Tammy Baldwin

Wisconsin’s Sean Duffy Will Forgo Senate Bid
Other potential candidates had been waiting on congressman’s decision

Rep. Sean Duffy announced he’s passing on a challenge to Democratic Sen. Tammy Baldwin. (Tom Williams/CQ Roll Call File Photo)

Update 9:35 a.m. Feb. 16 with Duffy announcement

Wisconsin Rep. Sean P. Duffy announced Thursday he will pass on a run for Senate in 2018.

Word on the Hill: Chocolate Time
D.C. wants to be resilient and a new record in the Senate

A new survey finds that 94 percent of Americans want candy or chocolate for Valentine’s Day. (CQ Roll Call file photo)

Happy Friday, finally. And it’s time to buy some chocolate.

Valentine’s Day is on Tuesday and chocolate is what Americans want most for the holiday, according to a survey by the National Confectioners Association.

Right Wing Group Attempts to Draft Sheriff Clarke in Wisconsin
Another draft-Clarke group attacked Baldwin for her sexuality

A pro-President Donald Trump group is trying to draft Milwaukee County Sheriff David Clarke to run against Democratic Sen. Tammy Baldwin, D-Wis. (Tom Williams/CQ Roll Call file photo)

An outside group is trying to draft Milwaukee County Sheriff David Clarke to challenge Sen. Tammy Baldwin, D-Wis.

In an email to supporters, the Committee to Defend the President, said it was trying to solicit 100,000 signatures within 48 hours to convince Clarke to run.

Republicans Target Baldwin on Gorsuch
Comes as Democratic senator in state Trump won opposes Supreme Court pick

Sen. Tammy Baldwin, D-Wisc., is facing criticism from Republicans for opposing Judge Neil Gorsuch's nomination to the Supreme Court. (Tom Williams/CQ Roll Call file photo)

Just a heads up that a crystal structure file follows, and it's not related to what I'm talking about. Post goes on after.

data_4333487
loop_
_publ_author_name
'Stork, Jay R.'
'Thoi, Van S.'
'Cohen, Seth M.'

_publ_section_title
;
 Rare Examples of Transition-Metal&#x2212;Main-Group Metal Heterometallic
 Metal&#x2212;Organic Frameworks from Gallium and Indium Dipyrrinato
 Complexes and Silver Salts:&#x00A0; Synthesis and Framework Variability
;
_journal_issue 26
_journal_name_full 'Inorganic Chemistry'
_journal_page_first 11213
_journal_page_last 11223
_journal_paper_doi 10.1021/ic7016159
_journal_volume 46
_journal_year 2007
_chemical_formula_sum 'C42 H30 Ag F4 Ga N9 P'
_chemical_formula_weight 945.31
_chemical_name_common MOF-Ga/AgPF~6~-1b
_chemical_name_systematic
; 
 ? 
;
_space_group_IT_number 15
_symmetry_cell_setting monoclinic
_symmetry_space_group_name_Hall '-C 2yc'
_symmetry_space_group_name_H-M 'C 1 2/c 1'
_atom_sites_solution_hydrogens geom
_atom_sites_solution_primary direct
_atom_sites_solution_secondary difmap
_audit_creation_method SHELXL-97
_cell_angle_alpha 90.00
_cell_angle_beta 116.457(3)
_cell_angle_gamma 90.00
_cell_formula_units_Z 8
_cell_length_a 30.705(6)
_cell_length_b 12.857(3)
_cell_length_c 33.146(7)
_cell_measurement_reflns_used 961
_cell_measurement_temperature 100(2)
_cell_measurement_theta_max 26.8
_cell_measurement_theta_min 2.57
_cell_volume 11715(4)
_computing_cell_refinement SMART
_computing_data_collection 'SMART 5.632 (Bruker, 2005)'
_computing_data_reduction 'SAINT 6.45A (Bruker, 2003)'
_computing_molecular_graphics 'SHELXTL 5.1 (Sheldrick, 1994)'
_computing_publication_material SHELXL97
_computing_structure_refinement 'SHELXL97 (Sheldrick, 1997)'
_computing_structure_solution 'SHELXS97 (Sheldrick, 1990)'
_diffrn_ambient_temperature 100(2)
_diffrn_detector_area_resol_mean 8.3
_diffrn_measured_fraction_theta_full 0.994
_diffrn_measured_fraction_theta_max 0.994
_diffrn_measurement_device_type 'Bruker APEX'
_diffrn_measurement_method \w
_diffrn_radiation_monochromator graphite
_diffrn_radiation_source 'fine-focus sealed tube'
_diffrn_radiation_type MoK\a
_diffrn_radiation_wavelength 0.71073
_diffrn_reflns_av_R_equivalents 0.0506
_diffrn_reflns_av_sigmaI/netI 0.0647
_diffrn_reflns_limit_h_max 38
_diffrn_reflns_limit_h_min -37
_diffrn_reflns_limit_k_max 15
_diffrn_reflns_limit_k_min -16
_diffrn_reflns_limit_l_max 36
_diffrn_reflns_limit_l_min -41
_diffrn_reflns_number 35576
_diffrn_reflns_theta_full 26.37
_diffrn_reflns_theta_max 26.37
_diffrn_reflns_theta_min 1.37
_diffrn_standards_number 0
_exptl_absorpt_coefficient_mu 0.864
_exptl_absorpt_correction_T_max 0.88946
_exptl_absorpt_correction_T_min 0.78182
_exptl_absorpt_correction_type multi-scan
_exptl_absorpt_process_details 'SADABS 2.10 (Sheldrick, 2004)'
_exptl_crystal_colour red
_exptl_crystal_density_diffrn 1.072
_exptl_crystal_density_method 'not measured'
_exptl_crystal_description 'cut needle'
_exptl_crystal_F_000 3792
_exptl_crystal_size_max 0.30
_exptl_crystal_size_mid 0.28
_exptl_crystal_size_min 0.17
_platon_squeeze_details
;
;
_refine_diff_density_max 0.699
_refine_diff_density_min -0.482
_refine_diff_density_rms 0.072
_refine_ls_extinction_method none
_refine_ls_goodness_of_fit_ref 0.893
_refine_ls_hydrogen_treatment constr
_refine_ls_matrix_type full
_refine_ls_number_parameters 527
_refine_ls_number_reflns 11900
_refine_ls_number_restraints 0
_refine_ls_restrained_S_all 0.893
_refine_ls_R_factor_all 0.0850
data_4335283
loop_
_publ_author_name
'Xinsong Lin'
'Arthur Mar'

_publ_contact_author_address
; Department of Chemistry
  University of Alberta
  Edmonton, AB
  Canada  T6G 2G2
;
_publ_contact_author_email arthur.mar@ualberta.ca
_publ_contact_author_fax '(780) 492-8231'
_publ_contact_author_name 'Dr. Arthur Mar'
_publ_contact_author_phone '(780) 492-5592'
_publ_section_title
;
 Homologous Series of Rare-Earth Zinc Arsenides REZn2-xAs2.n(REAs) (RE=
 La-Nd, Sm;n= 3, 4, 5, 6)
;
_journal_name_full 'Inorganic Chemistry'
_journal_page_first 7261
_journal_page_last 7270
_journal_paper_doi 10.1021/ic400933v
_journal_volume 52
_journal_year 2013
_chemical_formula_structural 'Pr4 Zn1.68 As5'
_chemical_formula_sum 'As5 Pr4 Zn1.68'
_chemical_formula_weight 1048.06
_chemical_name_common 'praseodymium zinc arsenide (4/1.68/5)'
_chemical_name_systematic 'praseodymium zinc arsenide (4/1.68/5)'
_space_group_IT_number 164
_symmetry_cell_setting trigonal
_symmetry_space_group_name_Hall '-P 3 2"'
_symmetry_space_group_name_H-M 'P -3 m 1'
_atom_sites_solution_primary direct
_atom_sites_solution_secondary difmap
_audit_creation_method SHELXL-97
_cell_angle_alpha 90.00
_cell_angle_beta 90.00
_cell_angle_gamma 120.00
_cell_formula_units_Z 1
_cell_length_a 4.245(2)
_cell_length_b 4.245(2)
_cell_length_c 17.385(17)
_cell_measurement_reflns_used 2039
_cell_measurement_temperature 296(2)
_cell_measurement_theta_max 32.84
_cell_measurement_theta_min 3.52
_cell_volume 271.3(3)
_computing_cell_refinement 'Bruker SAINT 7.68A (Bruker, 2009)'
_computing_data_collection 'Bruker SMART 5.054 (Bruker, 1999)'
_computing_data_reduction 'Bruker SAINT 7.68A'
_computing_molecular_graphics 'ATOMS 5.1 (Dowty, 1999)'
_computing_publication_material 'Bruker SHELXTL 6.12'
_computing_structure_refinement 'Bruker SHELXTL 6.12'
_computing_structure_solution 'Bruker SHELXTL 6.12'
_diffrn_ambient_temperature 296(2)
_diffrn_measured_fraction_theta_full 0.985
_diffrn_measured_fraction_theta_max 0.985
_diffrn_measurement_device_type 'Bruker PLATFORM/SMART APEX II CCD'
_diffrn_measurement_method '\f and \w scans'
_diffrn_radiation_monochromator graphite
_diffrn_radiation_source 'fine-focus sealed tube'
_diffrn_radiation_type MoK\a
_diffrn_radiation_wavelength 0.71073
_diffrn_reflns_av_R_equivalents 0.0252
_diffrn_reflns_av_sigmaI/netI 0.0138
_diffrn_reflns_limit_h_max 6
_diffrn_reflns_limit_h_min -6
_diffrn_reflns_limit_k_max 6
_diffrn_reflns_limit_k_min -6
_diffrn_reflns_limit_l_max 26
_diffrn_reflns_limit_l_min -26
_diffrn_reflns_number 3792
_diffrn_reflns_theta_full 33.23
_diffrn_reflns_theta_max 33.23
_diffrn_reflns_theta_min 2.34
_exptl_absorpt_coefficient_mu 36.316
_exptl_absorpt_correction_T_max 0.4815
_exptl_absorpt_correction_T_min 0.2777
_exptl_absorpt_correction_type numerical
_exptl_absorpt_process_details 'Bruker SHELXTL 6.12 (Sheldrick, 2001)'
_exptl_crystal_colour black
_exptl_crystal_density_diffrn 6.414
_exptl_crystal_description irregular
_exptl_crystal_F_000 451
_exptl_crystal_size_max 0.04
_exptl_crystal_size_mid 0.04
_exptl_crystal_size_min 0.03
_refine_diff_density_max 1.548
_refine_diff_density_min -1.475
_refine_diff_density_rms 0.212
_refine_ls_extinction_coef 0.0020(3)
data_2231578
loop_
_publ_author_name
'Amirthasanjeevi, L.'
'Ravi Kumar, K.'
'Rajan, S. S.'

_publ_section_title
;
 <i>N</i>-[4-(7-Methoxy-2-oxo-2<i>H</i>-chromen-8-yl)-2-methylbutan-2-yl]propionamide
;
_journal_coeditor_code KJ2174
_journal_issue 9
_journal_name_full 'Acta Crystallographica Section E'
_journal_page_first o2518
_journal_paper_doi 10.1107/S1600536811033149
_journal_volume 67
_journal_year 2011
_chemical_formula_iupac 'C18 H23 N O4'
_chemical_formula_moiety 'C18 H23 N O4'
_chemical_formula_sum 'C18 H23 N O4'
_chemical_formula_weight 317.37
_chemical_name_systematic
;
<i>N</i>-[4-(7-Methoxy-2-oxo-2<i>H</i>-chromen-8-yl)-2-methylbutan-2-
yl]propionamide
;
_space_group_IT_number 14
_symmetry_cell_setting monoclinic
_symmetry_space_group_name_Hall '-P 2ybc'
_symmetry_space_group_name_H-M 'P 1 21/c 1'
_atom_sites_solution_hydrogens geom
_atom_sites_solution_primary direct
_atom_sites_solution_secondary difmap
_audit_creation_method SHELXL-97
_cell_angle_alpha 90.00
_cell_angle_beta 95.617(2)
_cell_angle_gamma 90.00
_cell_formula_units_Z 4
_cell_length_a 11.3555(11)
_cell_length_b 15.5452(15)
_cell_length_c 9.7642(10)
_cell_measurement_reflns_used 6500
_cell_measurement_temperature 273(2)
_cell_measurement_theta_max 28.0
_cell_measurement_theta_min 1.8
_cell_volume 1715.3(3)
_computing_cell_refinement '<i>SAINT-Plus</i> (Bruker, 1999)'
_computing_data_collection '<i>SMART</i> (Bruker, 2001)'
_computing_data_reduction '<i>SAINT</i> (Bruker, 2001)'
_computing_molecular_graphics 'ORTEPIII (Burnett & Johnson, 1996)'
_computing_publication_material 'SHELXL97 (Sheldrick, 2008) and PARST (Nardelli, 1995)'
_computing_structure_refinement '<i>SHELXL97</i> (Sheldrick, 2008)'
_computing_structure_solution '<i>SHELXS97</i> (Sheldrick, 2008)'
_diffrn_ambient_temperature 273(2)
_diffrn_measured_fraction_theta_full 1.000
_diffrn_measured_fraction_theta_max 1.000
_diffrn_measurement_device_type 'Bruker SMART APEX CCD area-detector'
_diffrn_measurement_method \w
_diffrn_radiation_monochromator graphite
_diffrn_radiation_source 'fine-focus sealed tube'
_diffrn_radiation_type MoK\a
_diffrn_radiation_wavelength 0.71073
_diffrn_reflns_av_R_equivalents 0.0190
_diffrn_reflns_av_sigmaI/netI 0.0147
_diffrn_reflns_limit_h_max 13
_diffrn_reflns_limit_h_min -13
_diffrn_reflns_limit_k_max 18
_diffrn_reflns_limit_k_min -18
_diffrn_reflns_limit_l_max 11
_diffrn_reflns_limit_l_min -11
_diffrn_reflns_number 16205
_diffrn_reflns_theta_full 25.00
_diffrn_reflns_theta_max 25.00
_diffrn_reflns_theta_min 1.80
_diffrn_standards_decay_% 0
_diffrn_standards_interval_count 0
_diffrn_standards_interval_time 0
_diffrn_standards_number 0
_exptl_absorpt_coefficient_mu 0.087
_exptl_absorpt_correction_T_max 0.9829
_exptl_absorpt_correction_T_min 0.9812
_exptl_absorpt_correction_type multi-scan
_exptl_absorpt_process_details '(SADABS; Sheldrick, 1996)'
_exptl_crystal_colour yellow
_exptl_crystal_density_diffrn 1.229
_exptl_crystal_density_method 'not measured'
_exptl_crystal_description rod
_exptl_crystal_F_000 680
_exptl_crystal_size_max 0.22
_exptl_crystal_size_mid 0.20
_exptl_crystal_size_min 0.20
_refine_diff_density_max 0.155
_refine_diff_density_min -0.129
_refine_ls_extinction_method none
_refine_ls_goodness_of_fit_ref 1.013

Republicans are targeting Sen. Tammy Baldwin, D-Wis., for her opposition to President Donald Trump's Supreme Court pick Judge Neil Gorsuch.

Baldwin, who is up for re-election in 2018, has said she would oppose Gorsuch’s nomination, but said she would meet with him, the Milwaukee Journal Sentinel reported.

Elizabeth Warren Emerges as GOP Boogeyman
Republicans are eager to tie vulnerable Democrats to Massachusetts liberal

Massachusetts Sen. Elizabeth Warren has been invoked in early GOP attacks so far against vulnerable Democratic senators even though she isn’t likely to face a competitive re-election. (Bill Clark/CQ Roll Call)

A Massachusetts poll making the rounds this week implied that Democratic Sen. Elizabeth Warren may be in trouble in 2018. But without a declared challenger, it’s hard to see much danger on the horizon for Warren in a blue state. 

The bigger question is not whether Warren is well-liked in her own state, but whether she’s disliked enough in other states to be a liability for Democrats facing re-election in places President Donald Trump won last year.

TPP and Keystone Actions Unite Trump With Some Vulnerable Democrats
Trump’s move put him in line with red-state senators up in 2018

Wisconsin Sen. Tammy Baldwin supports Trump’s action on the Trans-Pacific Partnership trade deal. (Bill Clark/CQ Roll Call file photo)

In just the first days of his administration, President Donald Trump signed executive actions on issues pushed by some of the same Senate Democrats his party wants to defeat in 2018.